It is the belief of Hope Chapel that God has ordained the family as the foundational institution of human society. It is composed of persons related to one another by marriage, blood, or adoption. We believe marriage is the uniting of one man and one woman in a covenant commitment for a lifetime. Marriage is God’s unique gift to reveal the union between Christ and His church. Marriage also provides the man and the woman the framework for intimate companionship, the channel for sexual expression according to biblical standards, and the means for procreation of the human race. ...
We believe children, from the moment of conception, are a blessing and heritage from the Lord.
So at this point, we have very little information about the motives of the alleged killer and officials are being careful, as are most journalists. Some, however, are are suggesting that this attack may somehow have been inspired by the recent undercover videos released by the Center for Medical Progress, focusing on Planned Parenthood practices and the exchange of tissues from aborted children for funds (with people arguing about whether these funds represented a "sale" of the tissues or a reimbursement for the cost of handling and transfering the tissues).
However, journalists do know quite a bit about the motives of this pro-life pastor and police officer who, with his actions, made this statement to the gunman as he tried to protect people whose lives were at risk: "Shoot me."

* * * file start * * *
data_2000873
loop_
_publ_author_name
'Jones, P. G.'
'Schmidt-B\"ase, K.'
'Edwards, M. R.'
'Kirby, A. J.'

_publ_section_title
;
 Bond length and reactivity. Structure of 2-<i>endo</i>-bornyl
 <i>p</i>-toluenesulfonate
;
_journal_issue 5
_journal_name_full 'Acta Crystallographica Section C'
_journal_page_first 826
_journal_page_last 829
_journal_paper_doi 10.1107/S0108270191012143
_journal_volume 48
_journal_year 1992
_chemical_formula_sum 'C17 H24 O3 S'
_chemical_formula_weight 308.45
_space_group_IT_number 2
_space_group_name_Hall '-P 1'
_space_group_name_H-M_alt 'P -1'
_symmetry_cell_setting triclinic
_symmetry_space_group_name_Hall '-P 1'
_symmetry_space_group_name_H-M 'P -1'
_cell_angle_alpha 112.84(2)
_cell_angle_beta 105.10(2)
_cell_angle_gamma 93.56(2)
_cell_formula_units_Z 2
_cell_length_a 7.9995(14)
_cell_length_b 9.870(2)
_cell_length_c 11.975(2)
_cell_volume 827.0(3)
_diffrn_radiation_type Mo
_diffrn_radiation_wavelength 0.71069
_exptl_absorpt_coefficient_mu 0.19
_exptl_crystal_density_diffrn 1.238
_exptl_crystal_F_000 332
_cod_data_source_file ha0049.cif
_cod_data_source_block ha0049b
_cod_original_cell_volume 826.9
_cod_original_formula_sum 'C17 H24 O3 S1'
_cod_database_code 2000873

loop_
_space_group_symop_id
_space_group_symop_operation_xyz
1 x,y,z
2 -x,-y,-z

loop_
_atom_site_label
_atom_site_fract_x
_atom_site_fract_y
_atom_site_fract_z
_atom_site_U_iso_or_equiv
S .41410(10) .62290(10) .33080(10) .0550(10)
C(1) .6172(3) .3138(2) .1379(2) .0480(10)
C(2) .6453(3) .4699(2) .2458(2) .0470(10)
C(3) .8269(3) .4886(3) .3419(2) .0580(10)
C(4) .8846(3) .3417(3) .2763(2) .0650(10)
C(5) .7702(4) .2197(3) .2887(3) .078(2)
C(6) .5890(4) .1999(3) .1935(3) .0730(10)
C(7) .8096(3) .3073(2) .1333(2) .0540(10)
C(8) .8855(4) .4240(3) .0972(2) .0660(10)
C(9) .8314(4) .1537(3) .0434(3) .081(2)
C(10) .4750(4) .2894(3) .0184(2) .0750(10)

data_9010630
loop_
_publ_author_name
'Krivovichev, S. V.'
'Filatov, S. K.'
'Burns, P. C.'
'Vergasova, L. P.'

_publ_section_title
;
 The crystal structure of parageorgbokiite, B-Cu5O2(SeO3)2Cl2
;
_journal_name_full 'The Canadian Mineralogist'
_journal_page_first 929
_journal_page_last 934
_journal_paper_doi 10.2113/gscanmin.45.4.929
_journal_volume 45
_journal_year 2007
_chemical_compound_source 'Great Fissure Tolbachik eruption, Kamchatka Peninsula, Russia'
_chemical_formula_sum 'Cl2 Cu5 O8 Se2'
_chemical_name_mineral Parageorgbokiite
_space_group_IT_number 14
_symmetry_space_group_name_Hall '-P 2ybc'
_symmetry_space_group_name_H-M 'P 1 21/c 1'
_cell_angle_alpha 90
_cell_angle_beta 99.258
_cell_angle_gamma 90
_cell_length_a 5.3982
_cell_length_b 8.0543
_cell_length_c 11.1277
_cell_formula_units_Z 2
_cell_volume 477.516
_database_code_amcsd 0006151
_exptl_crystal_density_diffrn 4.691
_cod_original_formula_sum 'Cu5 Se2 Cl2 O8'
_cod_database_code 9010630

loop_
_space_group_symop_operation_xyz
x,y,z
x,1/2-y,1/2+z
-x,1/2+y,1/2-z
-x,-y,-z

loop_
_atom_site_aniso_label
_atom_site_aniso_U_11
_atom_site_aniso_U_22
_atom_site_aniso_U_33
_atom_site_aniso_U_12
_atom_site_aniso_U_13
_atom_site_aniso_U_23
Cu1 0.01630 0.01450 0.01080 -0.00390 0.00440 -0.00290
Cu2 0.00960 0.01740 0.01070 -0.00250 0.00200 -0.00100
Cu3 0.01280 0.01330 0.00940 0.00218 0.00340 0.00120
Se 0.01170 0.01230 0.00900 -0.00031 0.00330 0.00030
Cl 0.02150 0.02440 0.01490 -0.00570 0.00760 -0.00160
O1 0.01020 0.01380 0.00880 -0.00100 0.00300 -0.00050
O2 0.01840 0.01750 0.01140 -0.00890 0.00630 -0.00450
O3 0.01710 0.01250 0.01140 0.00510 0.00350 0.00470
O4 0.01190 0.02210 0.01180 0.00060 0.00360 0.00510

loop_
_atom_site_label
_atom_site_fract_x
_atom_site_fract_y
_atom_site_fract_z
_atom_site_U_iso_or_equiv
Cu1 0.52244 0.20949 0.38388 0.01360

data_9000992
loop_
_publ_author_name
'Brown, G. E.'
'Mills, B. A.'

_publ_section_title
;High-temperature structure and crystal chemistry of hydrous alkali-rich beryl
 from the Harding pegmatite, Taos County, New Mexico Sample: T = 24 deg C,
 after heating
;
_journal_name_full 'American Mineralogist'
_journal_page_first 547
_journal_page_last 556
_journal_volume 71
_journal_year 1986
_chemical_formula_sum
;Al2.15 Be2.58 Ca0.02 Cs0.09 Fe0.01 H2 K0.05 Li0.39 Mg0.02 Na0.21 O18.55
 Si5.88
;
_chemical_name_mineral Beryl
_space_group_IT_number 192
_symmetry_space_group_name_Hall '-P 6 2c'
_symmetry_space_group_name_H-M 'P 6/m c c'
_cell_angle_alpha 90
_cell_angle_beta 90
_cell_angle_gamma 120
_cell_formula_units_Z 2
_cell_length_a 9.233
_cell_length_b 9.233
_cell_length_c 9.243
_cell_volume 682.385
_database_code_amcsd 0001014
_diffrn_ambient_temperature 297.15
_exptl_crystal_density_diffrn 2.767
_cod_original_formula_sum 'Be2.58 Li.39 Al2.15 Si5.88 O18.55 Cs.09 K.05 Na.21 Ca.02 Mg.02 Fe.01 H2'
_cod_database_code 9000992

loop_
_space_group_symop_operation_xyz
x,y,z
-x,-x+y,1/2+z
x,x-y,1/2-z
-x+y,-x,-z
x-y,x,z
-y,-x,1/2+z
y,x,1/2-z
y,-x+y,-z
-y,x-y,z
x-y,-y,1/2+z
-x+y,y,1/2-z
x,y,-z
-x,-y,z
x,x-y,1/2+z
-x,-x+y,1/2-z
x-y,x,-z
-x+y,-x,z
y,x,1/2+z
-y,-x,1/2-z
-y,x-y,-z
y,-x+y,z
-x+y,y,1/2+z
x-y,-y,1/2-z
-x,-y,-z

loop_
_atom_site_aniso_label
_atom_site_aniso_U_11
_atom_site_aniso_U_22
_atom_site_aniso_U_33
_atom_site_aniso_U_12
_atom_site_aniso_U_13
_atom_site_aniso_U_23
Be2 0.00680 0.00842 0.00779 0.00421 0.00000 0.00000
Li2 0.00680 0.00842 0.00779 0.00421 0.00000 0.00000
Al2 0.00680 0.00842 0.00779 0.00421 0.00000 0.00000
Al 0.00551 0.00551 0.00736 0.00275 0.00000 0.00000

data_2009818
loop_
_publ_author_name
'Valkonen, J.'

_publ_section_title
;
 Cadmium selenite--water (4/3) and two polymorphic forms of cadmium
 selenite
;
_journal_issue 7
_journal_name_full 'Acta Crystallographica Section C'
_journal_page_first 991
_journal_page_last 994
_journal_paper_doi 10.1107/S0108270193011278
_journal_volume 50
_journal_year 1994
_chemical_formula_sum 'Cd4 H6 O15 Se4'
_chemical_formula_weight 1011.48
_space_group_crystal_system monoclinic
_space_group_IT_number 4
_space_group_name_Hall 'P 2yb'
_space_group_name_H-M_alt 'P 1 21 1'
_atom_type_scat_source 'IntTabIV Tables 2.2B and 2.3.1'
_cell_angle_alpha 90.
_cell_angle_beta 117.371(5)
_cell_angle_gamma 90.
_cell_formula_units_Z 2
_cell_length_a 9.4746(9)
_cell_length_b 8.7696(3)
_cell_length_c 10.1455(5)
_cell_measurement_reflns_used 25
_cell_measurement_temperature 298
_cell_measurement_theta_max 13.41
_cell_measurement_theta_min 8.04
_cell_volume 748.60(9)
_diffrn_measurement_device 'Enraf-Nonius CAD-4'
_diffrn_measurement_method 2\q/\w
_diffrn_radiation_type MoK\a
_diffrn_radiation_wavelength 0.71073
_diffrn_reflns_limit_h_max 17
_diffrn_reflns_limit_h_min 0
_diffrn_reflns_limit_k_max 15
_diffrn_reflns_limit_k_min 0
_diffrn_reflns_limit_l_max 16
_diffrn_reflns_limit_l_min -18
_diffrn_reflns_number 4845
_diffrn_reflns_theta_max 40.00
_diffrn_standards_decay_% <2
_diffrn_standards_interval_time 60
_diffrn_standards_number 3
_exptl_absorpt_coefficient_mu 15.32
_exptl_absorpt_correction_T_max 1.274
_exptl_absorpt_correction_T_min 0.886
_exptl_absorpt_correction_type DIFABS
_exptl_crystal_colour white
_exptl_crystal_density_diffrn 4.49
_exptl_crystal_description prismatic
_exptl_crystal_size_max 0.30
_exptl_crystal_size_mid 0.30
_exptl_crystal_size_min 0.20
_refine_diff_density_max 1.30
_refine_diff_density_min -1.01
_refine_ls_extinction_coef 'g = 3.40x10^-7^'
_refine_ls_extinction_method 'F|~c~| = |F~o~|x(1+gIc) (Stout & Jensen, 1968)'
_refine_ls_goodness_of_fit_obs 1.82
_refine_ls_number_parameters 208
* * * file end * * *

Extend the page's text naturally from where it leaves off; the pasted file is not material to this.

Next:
As you read the coverage in the days ahead, look for additional information about both of these men. What were their motives? Let's see. Was the gunman acting alone? Was he linked to any organizations involved in protests against abortion? There are many questions for journalists to investigate.
On a related issue, check out this Gazette sidebar that sought reactions from local and national activists who are opposed to abortion. Here is how it opens, with reactions from a local activist in the Respect Life office of the Catholic Diocese of Colorado Springs:
Joseph Martone Jr.'s cellphone logged 61 calls and text messages Friday while he was in Las Vegas for the Thanksgiving holiday. Some people wondered if he was OK. Others were curious. Was he involved in the deadly shooting and hours long standoff at the Colorado Springs Planned Parenthood?
No. It wasn't Martone who killed a University of Colorado at Colorado Springs police officer and two civilians and wounded nine others Friday afternoon at the clinic at 3480 Centennial Blvd.
"I pray it's not related to the abortion business," he said in a telephone interview Friday night. "I hope it's not about that."
Although Martone is a familiar and adamant protester at the Planned Parenthood clinic -- he has been arrested three times for trespassing and served jail time and paid fines for those transgressions -- Martone said he prefers prayer over violence.
"It's a really sad thing, no matter what the reason," he said. "No matter how much I despise Planned Parenthood, no one deserves to go through this, and I pray for everybody involved."
There is one jarring word in that, from my perspective.
Martone "PREFERS" prayer over violence? Wait. Wouldn't it be more accurate to say that he is committed to prayer and protest, but is opposed to violence? Once again, he is part of the local Catholic pro-life network. Right?
FRONT-PAGE IMAGE: Released by the Colorado Springs Police Department.